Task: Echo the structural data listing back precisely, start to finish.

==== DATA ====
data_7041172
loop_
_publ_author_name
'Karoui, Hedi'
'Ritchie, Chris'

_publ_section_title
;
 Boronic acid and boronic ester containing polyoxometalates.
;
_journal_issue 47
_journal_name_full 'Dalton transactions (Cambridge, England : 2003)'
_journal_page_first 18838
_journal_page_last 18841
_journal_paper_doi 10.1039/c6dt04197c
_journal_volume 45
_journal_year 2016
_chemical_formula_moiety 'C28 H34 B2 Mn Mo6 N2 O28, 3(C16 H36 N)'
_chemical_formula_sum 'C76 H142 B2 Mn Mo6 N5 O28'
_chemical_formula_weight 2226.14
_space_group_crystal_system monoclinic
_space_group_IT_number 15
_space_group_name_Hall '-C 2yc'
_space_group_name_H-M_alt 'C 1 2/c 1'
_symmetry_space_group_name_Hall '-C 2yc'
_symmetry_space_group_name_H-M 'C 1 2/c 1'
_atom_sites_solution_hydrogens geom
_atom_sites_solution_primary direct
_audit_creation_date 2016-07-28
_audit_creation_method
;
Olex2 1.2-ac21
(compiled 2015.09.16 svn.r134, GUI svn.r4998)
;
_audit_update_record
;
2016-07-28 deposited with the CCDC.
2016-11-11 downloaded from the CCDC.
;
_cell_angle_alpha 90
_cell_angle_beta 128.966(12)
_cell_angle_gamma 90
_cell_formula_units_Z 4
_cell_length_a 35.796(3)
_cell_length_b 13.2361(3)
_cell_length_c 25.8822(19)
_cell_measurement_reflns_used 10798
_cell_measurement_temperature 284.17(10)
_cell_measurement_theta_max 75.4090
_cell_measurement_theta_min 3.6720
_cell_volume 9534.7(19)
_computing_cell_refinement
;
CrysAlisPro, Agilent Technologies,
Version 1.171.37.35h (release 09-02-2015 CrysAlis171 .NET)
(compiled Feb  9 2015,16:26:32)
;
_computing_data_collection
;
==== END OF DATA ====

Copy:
data_7041172
loop_
_publ_author_name
'Karoui, Hedi'
'Ritchie, Chris'

_publ_section_title
;
 Boronic acid and boronic ester containing polyoxometalates.
;
_journal_issue 47
_journal_name_full 'Dalton transactions (Cambridge, England : 2003)'
_journal_page_first 18838
_journal_page_last 18841
_journal_paper_doi 10.1039/c6dt04197c
_journal_volume 45
_journal_year 2016
_chemical_formula_moiety 'C28 H34 B2 Mn Mo6 N2 O28, 3(C16 H36 N)'
_chemical_formula_sum 'C76 H142 B2 Mn Mo6 N5 O28'
_chemical_formula_weight 2226.14
_space_group_crystal_system monoclinic
_space_group_IT_number 15
_space_group_name_Hall '-C 2yc'
_space_group_name_H-M_alt 'C 1 2/c 1'
_symmetry_space_group_name_Hall '-C 2yc'
_symmetry_space_group_name_H-M 'C 1 2/c 1'
_atom_sites_solution_hydrogens geom
_atom_sites_solution_primary direct
_audit_creation_date 2016-07-28
_audit_creation_method
;
Olex2 1.2-ac21
(compiled 2015.09.16 svn.r134, GUI svn.r4998)
;
_audit_update_record
;
2016-07-28 deposited with the CCDC.
2016-11-11 downloaded from the CCDC.
;
_cell_angle_alpha 90
_cell_angle_beta 128.966(12)
_cell_angle_gamma 90
_cell_formula_units_Z 4
_cell_length_a 35.796(3)
_cell_length_b 13.2361(3)
_cell_length_c 25.8822(19)
_cell_measurement_reflns_used 10798
_cell_measurement_temperature 284.17(10)
_cell_measurement_theta_max 75.4090
_cell_measurement_theta_min 3.6720
_cell_volume 9534.7(19)
_computing_cell_refinement
;
CrysAlisPro, Agilent Technologies,
Version 1.171.37.35h (release 09-02-2015 CrysAlis171 .NET)
(compiled Feb  9 2015,16:26:32)
;
_computing_data_collection
;